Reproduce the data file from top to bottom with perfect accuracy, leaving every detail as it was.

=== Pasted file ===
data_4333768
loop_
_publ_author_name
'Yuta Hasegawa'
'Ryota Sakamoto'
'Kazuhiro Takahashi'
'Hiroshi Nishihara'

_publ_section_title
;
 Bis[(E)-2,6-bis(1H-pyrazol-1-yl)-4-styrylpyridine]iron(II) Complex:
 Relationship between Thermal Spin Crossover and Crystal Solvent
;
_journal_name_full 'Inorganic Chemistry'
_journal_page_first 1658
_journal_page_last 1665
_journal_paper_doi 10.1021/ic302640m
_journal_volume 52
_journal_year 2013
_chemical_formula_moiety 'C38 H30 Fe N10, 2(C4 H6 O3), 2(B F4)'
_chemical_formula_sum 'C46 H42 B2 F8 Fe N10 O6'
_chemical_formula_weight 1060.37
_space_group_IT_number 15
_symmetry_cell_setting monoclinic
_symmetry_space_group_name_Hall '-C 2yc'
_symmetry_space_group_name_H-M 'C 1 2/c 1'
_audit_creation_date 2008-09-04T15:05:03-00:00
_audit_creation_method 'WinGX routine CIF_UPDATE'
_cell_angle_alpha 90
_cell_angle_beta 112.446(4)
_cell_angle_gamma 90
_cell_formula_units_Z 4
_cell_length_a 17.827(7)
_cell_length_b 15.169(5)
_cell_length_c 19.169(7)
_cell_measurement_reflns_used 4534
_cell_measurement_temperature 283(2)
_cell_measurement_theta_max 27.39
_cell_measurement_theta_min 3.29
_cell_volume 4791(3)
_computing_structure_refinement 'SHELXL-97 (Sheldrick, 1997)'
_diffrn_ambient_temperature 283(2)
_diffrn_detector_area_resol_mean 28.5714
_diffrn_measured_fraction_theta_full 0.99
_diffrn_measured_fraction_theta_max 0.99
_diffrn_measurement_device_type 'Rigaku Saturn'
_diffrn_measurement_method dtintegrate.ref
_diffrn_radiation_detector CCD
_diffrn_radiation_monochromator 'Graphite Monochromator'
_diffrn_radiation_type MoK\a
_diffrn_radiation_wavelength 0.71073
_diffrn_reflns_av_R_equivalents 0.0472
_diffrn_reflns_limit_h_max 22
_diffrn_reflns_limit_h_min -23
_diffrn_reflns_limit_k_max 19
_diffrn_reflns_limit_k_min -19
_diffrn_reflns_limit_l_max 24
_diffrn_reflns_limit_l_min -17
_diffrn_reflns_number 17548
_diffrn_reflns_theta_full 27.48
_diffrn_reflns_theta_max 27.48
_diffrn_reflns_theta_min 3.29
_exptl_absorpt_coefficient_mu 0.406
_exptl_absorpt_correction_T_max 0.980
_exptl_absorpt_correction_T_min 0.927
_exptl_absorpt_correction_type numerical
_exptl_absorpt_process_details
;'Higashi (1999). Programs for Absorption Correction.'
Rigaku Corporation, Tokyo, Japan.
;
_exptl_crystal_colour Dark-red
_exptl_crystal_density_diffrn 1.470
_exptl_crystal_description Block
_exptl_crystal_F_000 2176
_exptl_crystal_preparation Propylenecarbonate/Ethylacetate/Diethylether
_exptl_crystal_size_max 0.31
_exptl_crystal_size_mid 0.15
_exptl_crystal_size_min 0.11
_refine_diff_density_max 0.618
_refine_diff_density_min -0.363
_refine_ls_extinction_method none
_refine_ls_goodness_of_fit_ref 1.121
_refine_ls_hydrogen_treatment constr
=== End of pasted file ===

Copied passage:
data_4333768
loop_
_publ_author_name
'Yuta Hasegawa'
'Ryota Sakamoto'
'Kazuhiro Takahashi'
'Hiroshi Nishihara'

_publ_section_title
;
 Bis[(E)-2,6-bis(1H-pyrazol-1-yl)-4-styrylpyridine]iron(II) Complex:
 Relationship between Thermal Spin Crossover and Crystal Solvent
;
_journal_name_full 'Inorganic Chemistry'
_journal_page_first 1658
_journal_page_last 1665
_journal_paper_doi 10.1021/ic302640m
_journal_volume 52
_journal_year 2013
_chemical_formula_moiety 'C38 H30 Fe N10, 2(C4 H6 O3), 2(B F4)'
_chemical_formula_sum 'C46 H42 B2 F8 Fe N10 O6'
_chemical_formula_weight 1060.37
_space_group_IT_number 15
_symmetry_cell_setting monoclinic
_symmetry_space_group_name_Hall '-C 2yc'
_symmetry_space_group_name_H-M 'C 1 2/c 1'
_audit_creation_date 2008-09-04T15:05:03-00:00
_audit_creation_method 'WinGX routine CIF_UPDATE'
_cell_angle_alpha 90
_cell_angle_beta 112.446(4)
_cell_angle_gamma 90
_cell_formula_units_Z 4
_cell_length_a 17.827(7)
_cell_length_b 15.169(5)
_cell_length_c 19.169(7)
_cell_measurement_reflns_used 4534
_cell_measurement_temperature 283(2)
_cell_measurement_theta_max 27.39
_cell_measurement_theta_min 3.29
_cell_volume 4791(3)
_computing_structure_refinement 'SHELXL-97 (Sheldrick, 1997)'
_diffrn_ambient_temperature 283(2)
_diffrn_detector_area_resol_mean 28.5714
_diffrn_measured_fraction_theta_full 0.99
_diffrn_measured_fraction_theta_max 0.99
_diffrn_measurement_device_type 'Rigaku Saturn'
_diffrn_measurement_method dtintegrate.ref
_diffrn_radiation_detector CCD
_diffrn_radiation_monochromator 'Graphite Monochromator'
_diffrn_radiation_type MoK\a
_diffrn_radiation_wavelength 0.71073
_diffrn_reflns_av_R_equivalents 0.0472
_diffrn_reflns_limit_h_max 22
_diffrn_reflns_limit_h_min -23
_diffrn_reflns_limit_k_max 19
_diffrn_reflns_limit_k_min -19
_diffrn_reflns_limit_l_max 24
_diffrn_reflns_limit_l_min -17
_diffrn_reflns_number 17548
_diffrn_reflns_theta_full 27.48
_diffrn_reflns_theta_max 27.48
_diffrn_reflns_theta_min 3.29
_exptl_absorpt_coefficient_mu 0.406
_exptl_absorpt_correction_T_max 0.980
_exptl_absorpt_correction_T_min 0.927
_exptl_absorpt_correction_type numerical
_exptl_absorpt_process_details
;'Higashi (1999). Programs for Absorption Correction.'
Rigaku Corporation, Tokyo, Japan.
;
_exptl_crystal_colour Dark-red
_exptl_crystal_density_diffrn 1.470
_exptl_crystal_description Block
_exptl_crystal_F_000 2176
_exptl_crystal_preparation Propylenecarbonate/Ethylacetate/Diethylether
_exptl_crystal_size_max 0.31
_exptl_crystal_size_mid 0.15
_exptl_crystal_size_min 0.11
_refine_diff_density_max 0.618
_refine_diff_density_min -0.363
_refine_ls_extinction_method none
_refine_ls_goodness_of_fit_ref 1.121
_refine_ls_hydrogen_treatment constr